I absolutely agree that Mr. Johnson needs to be punished for his crimes. I am glad to see that he took responsibility for what he did, and has been doing what he can to foster a relationship with his daughter. While I disagree that the death penalty is a the right punishment for most murder cases, I understand that Johnson killed a cop in a very red state, and very red states often penalize cop killers with the death penalty. I do think, however, that if the state is going to execute a man for a crime he committed when he was 19, the state should allow legal adults– that includes people over age 18, which Khorry Ramey is– to witness executions. And while an execution is not something I would ever want to witness myself, I can’t speak for everybody. Obviously, Khorry Ramey thinks she’s old enough and can handle it. Since she’s an adult and a parent herself, the court ought to take her wishes into consideration.

And… let’s not even get into the crazy irony that is regular life in the USA right now, when any idiot can carry a gun into a Walmart and murder people in cold blood. Our legal system is completed whacked.

Standard
bad TV, movies, narcissists, true crime

I just watched Secrets of a Gold Digger Killer…

About fifteen years ago, when Bill and I were still living in my native state of Virginia, I read a true crime book by Kathryn Casey. The title of the book was She Wanted it All: A True Story of Sex, Murder, and a Texas Millionaire. At the time that I read the book, Bill was serving a deployment in Iraq. As worried as I was about him, I was also freaked out about his ex wife, who had done some extreme things in the previous year to mess up Bill’s relationship with his daughters. In so many ways, Celeste Beard Johnson’s story reminded me of Ex, only there wasn’t a murder involved.

I reviewed Kathryn Casey’s book on Epinions.com, noting that the story of Celeste Beard Johnson reminded me a lot of my husband’s ex wife, and the drama she was visiting on us at the time. I got nightmares after reading that book. You can find my review here; when Epinions.com died, I managed to save some of my old reviews and have put them on my blog.

Last week, I noticed that a lot of people were reading my review of She Wanted It All. I am Facebook friends with Kathryn Casey, and she had posted about how Celeste’s daughters, Jennifer and Kristina, had done an interview for 20/20. I wasn’t able to watch the show because I live in Germany, and I wasn’t home when it aired, anyway. Maybe I’ll see if I can find it on YouTube or iTunes.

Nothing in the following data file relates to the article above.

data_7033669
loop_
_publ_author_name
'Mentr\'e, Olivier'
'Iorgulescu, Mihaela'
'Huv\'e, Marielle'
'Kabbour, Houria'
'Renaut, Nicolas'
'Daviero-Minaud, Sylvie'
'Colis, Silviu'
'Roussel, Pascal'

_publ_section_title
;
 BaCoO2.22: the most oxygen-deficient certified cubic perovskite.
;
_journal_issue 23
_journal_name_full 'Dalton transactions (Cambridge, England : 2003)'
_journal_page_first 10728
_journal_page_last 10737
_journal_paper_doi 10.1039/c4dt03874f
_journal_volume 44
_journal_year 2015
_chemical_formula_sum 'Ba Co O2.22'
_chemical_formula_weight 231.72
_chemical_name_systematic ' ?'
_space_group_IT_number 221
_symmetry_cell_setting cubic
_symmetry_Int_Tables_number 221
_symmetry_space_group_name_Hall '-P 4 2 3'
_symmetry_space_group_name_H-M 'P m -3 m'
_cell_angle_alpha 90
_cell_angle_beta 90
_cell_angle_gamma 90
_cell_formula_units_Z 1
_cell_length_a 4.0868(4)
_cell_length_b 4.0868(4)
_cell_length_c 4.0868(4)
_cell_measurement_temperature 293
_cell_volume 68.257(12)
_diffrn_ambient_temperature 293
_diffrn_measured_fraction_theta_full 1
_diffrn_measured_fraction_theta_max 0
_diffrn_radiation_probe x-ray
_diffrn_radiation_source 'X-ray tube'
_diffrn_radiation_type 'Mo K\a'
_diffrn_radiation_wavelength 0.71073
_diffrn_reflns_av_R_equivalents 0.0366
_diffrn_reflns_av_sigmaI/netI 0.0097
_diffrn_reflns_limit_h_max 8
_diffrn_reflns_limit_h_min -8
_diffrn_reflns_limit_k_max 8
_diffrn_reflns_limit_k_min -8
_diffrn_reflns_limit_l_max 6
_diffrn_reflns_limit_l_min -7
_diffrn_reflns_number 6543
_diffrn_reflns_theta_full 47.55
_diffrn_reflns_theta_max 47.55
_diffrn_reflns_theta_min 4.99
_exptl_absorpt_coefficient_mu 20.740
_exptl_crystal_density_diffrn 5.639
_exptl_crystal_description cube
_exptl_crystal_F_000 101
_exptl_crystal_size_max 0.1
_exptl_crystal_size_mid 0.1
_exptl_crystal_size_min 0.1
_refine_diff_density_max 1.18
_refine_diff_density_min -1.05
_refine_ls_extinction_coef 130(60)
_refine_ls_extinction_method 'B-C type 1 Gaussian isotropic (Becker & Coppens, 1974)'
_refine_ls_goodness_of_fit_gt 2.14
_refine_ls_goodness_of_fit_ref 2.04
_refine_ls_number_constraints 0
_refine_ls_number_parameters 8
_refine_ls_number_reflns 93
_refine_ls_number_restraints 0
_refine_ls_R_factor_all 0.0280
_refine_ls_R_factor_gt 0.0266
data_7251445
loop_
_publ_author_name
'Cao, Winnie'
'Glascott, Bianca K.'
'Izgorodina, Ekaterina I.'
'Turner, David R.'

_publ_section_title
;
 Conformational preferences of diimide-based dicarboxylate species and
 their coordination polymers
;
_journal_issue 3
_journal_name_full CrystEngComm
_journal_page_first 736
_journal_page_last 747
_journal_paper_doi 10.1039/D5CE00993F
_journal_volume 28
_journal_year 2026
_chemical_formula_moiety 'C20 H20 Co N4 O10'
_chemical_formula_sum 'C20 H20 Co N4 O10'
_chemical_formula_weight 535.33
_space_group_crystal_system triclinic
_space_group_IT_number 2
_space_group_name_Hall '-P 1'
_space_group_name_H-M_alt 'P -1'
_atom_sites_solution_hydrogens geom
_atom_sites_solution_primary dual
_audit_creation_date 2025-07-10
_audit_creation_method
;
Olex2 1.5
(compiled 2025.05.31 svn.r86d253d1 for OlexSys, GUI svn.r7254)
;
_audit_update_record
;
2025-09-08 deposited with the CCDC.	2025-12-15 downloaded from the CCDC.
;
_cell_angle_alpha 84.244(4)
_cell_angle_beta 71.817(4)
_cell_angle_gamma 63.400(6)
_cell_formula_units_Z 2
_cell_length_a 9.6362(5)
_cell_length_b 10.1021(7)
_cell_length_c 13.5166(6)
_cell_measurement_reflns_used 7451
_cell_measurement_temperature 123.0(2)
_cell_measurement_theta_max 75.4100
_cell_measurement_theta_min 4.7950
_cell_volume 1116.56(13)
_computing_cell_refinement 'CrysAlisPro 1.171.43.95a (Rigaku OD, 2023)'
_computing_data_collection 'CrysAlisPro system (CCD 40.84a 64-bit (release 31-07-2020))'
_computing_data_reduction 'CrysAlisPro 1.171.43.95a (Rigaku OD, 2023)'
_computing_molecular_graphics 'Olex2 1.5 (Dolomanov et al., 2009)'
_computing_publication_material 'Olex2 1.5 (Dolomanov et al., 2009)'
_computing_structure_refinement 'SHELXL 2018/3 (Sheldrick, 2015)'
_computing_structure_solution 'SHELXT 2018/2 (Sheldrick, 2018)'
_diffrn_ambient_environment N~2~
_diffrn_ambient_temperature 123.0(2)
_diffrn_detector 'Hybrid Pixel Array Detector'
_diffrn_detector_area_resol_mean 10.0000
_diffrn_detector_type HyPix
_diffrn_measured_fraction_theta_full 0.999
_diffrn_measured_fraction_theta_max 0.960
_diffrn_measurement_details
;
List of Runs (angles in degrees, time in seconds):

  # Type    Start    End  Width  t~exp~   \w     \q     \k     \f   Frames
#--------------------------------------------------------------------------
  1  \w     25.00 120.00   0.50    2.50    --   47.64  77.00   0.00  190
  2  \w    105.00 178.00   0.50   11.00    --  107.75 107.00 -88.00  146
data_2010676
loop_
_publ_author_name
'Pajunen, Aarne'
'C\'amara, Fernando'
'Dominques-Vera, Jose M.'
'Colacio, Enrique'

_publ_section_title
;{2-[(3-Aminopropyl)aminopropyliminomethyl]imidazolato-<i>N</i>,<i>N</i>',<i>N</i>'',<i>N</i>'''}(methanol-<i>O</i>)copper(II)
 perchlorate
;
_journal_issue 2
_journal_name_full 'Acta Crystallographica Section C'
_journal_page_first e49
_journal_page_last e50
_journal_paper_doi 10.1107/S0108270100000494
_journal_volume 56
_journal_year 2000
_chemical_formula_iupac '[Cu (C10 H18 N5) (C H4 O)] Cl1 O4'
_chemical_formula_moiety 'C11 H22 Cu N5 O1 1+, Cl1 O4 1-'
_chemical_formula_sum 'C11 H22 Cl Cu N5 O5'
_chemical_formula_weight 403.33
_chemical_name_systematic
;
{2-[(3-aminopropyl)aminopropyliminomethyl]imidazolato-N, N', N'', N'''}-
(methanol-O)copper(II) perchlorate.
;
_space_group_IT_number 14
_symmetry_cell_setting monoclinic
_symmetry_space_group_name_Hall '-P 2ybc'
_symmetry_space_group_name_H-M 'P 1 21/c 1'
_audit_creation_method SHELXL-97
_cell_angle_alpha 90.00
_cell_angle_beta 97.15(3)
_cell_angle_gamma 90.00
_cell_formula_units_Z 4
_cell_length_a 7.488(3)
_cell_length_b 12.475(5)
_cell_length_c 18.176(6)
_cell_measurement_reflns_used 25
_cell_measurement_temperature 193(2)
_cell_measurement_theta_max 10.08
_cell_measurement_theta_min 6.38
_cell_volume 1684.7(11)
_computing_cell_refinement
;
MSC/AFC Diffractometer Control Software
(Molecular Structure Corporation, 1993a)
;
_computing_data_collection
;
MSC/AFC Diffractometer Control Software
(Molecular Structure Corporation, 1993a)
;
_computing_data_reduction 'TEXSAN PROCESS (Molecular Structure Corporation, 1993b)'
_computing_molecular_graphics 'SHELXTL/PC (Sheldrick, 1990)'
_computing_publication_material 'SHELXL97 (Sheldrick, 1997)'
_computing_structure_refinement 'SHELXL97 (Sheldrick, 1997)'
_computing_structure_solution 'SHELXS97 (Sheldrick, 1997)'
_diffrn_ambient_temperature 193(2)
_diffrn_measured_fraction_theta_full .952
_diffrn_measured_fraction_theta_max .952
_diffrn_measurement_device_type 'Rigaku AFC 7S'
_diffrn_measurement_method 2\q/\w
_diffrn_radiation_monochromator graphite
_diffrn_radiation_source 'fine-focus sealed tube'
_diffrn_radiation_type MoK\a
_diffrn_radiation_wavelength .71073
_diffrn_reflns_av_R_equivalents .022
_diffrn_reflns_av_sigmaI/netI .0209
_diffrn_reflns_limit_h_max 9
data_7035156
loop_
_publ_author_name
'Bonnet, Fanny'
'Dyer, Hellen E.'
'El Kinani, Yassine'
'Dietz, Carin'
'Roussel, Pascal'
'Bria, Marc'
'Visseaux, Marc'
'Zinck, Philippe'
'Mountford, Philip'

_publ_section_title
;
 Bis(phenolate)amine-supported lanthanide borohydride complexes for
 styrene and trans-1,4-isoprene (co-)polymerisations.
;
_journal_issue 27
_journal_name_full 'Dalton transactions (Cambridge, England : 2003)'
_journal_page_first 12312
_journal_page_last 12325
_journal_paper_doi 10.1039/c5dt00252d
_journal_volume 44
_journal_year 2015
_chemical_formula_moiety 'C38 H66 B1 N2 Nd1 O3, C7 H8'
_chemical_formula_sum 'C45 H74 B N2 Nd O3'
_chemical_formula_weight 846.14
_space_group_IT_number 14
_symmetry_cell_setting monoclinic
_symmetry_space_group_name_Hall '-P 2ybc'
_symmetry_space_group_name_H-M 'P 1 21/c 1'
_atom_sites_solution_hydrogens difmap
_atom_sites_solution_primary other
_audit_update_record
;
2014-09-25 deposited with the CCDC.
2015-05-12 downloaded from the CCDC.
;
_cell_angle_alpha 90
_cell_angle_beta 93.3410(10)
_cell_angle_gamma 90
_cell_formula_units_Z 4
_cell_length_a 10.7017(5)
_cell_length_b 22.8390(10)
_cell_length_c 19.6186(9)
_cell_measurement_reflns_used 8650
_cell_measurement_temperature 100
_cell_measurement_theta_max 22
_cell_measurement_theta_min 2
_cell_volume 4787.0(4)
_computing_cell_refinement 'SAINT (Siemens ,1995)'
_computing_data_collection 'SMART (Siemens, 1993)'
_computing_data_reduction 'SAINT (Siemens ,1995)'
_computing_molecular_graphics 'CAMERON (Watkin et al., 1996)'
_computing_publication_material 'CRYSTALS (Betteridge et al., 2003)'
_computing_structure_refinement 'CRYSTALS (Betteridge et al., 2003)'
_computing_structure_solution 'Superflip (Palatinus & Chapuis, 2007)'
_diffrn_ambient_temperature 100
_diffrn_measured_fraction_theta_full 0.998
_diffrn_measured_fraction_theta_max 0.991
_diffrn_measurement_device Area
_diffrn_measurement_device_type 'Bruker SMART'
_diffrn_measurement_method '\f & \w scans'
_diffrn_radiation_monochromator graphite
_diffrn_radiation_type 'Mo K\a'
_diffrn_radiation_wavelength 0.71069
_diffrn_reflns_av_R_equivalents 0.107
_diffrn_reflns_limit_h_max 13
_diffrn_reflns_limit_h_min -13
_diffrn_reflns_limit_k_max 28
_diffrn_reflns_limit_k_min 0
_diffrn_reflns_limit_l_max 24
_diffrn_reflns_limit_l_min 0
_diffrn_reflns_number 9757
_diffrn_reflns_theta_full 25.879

Anyway, when I noticed I was getting a bunch of hits on that old book review from the spring of 2007, I did some Internet sleuthing and discovered that last year, Lifetime put out a made for TV movie about Celeste’s story. The movie, Secrets of a Gold Digger Killer (2021), stars Julie Benz, whom I knew from Desperate Housewives. Julie Benz and I are about the same age, but she’s still very attractive. I liked her in other things I’ve seen her in, so I downloaded the movie and watched it yesterday.

One thing it’s important to remember, of course, is that a made for TV movie is really a movie that’s based on a true story. It also requires condensing a story so that it fits in a short timeframe. Celeste Beard’s story is a hell of a lot more complicated than the way it was portrayed in the made for TV movie. I think Julie Benz was a good choice to play Celeste, but the story is a bit watered down, as it would be. What’s kind of sad about it, though, is that Lifetime’s treatment of it is actually kind of campy. That’s too bad, because I think there are a lot of women like Celeste in the world… toxic, money grifting, narcissistic assholes who are not much better than vampires.

The official trailer for the movie… At this writing, someone has also uploaded the whole thing, so you don’t have to pay iTunes to see it.